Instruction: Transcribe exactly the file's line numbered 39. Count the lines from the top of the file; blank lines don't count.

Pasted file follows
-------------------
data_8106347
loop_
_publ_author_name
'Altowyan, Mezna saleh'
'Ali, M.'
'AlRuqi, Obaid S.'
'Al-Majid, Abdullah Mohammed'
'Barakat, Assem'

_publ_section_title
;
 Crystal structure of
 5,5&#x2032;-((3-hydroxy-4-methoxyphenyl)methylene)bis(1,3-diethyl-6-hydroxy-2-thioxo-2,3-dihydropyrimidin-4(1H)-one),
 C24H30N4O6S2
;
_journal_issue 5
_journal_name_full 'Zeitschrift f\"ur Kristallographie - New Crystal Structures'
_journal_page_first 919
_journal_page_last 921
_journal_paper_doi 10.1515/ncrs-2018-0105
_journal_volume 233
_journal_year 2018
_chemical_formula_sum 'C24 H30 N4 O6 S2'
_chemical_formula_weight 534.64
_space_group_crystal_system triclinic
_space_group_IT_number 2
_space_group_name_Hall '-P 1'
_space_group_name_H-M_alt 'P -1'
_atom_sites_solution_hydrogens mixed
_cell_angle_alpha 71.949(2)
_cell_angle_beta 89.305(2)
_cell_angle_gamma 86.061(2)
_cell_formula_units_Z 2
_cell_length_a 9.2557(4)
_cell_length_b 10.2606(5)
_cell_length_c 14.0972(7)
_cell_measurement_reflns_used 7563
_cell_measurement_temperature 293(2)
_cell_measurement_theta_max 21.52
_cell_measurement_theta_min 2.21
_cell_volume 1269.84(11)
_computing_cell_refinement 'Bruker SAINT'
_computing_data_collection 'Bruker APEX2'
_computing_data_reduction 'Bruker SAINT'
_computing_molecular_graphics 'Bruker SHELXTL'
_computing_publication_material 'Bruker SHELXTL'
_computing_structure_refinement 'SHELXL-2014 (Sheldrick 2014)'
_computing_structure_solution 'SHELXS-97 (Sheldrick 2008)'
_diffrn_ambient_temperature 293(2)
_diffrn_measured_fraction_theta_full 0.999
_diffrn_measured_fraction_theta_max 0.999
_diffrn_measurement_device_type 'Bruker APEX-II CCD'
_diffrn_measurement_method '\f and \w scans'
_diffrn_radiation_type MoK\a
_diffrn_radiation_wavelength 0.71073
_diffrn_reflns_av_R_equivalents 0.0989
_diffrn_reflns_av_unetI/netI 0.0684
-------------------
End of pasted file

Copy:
_cell_measurement_theta_min 2.21